When these stories emerged they were other times, without social networks where to record and comment on the supposed paranormal facts. Urban legends moved from mouth to mouth between generations over the decades; they even cause a certain astonishment or curiosity among the population, despite technological progress and the fact that society has become more cynical.
Presence of Estrada
The Patrimonial Cemetery of Guayaquil, considered an open-air museum, is one of the scenarios of these fantastic legends. The protagonist is Víctor Emilio Estrada Sciaccaluga, a notable character from Guayaquil, an entrepreneur, of which some are sure to simply know his name through the emblematic street of Urdesa. But about him – in addition to his time in Ecuadorian politics – there are stories that give much to think about.
Estrada, who in 1944 was president of the Cantonal Council of Guayaquil, was killed on February 21, 1954 after losing the battle against pancreatic cancer. He was 62 years old. His remains rest in a majestic mausoleum at gate VII of the Patrimonial Cemetery.
An urban legend widely spread over the years indicates that his spirit rises at 23:00 from the grave to take taxis with an unknown direction, causing great fright to drivers when they see that their mysterious passenger has disappeared.
Other stories say that he simply talked with the passers-by of the site, who are preparing to take public transport; or that Estrada, after death, helped students get good grades.
The covered lady
The bohemian life that some men led in the 1700s cost them dearly. The presence of the Tapada Lady was the terror of many between midnight and four in the morning at that early time in the history of Buenos Aires life. There is no certainty of its origin, the only thing that stands out is that it appeared a few meters away and in a casual way in front of the men who, following their beauty, followed her.
She was a woman of slender figure and captivating forms, of seductive and elegant walking, surrounded by a pleasant aroma that left the passage and covered the face by a veil that, despite the enigma that represented, left to discover great beauty. No man resisted him, they all looked hypnotized; the distance between her and the man always remained the same: no one moved away, however cowardly, and no one approached him beyond a certain point.
After a stretch, the woman stopped and said to the man: – You see me how I am … Now, if you want to follow me, continue … Finally, the woman took off her veil and her beautiful face disappeared to make way for a horrendous skull that emanated a foul stench …
This situation made their ‘fans’ be shocked; some died from fright, others from the foul smell. The few that survived were rated by popular culture as tunants.
After the impact, the Tapada Lady continued on her way until she disappeared in the streets of Buenos Aires.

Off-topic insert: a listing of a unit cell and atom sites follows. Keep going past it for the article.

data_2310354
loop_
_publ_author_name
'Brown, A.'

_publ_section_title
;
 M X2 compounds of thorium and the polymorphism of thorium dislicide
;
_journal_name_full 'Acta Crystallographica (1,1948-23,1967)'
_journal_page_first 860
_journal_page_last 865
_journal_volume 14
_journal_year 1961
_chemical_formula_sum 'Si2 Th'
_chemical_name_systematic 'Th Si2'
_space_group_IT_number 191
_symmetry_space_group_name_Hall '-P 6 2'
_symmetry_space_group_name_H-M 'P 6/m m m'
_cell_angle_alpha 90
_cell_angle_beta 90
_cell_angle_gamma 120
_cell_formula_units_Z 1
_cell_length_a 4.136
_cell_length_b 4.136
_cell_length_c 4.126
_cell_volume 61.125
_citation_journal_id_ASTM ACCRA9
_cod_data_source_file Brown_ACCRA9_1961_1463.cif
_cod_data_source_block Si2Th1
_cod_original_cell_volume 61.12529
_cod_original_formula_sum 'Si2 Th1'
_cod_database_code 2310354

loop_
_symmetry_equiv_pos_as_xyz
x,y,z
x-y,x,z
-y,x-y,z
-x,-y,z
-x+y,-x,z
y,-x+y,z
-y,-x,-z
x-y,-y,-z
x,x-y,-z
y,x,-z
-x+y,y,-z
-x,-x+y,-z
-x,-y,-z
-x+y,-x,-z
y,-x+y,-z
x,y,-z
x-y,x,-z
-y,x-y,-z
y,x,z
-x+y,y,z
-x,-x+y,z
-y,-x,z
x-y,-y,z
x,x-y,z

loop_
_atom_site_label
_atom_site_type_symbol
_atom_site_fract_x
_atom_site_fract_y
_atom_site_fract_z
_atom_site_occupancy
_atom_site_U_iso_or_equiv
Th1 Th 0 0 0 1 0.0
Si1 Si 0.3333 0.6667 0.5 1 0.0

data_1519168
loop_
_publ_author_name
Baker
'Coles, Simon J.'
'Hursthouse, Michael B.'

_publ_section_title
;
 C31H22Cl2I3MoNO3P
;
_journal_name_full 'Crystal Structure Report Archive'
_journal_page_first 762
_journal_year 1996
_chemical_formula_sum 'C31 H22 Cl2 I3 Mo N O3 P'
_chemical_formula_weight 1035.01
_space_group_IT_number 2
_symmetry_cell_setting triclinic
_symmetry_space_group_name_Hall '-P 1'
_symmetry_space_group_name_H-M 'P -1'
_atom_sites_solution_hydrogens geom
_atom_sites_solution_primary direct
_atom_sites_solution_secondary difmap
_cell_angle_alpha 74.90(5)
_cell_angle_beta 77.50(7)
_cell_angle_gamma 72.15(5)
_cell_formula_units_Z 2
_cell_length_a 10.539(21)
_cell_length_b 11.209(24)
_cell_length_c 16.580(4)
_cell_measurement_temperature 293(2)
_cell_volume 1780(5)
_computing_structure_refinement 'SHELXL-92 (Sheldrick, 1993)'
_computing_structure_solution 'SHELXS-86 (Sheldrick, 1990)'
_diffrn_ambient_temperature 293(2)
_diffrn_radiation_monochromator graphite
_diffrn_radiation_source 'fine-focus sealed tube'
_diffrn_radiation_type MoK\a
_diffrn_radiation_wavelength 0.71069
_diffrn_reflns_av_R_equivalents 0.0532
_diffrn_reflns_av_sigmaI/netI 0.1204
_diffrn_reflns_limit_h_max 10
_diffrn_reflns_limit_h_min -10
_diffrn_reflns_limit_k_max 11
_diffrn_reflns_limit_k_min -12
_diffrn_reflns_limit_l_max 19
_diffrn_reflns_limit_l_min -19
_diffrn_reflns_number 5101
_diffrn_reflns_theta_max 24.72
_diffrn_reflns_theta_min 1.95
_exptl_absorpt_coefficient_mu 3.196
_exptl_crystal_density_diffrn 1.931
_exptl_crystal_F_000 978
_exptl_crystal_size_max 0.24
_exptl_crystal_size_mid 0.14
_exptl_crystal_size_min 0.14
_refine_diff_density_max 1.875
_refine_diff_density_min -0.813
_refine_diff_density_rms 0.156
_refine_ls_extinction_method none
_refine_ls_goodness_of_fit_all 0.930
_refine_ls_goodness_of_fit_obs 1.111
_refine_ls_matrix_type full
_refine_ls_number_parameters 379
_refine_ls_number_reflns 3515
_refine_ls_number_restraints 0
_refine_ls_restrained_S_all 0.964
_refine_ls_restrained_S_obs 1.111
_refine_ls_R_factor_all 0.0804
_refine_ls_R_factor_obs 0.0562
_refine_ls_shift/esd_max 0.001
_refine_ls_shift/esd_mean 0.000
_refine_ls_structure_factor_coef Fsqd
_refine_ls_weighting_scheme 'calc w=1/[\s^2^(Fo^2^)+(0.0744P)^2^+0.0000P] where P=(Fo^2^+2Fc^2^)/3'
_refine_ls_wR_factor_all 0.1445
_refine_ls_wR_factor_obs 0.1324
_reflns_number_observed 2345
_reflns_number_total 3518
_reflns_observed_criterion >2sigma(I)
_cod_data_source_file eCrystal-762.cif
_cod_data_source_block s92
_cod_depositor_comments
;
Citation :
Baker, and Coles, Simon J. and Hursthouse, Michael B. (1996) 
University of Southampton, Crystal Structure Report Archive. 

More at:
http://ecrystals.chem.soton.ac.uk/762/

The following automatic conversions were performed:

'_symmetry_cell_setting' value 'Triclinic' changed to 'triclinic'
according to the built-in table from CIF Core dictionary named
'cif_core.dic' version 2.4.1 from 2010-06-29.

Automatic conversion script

It is not a legend, this was real, although nobody ate dead. It was in the 1940s when a dead burial saw an ‘opportunity’ to capitalize on death. The man in question attended the wealthy family burials of the time at the General Cemetery of Guayaquil. At that time the deceased who had enjoyed a good economic position were buried with their best clothes, shoes and jewelry.
After a while or perhaps even on the same night, the ‘dead’ dug up the bodies to take over the valuables of the deceased. Rings, elegant dresses, chains and even gold teeth were stolen from the coffins.
In a city where there were few inhabitants then, in relation to the present, it was a matter of time to discover that the stolen objects had ‘come back to life’. The relatives of the assaulted deceased began to notice that the belongings of their relatives were suddenly for sale in local downtown Buenos Aires. For example, the mother of a deceased was stunned when she saw in the window of a room the wedding dress that she put to the daughter for the wake and with which he buried her.
No divine justice was necessary for this case, because the action was sanctioned in this life. After the complaints filed by owners of the desecrated tombs, the authorities arrested the ‘dead man’, as well as his accomplices.
San Francisco Church
Cantuña was an indigenous to whom the Franciscan parents entrusted the construction of the church of San Francisco de Quito. He had six months to finish the work, in return he would receive a large sum of money.
The native had the time against him, but he assembled a team and set out to finish the temple in the agreed time. But time passed and the contractor began to realize that he would not have enough time to complete the work. In the middle of his despair the devil appeared to him, who proposed to him to finish the church before dawn, but in return he had to give him his soul.
Cantuña had no choice and accepted the deal, which consisted of finishing the work in the shortest possible time and placing all the stones. The devil and his assistants finished the work before midnight and the evil one was ready to collect the debt.
Lucifer approached Cantuña to claim his own, but he rebuked him and said: “The deal has been breached! You offered to place me until the last stone of the construction and it was not like that. A stone is missing. ” But the rock in question had been removed from the work by Cantuña himself, who hid it before the demons began construction.
The devil, astonished, saw how a mere mortal had deceived him. Thus, Cantuña saved his soul and the devil, feeling mocked, took refuge in hell without taking his pay.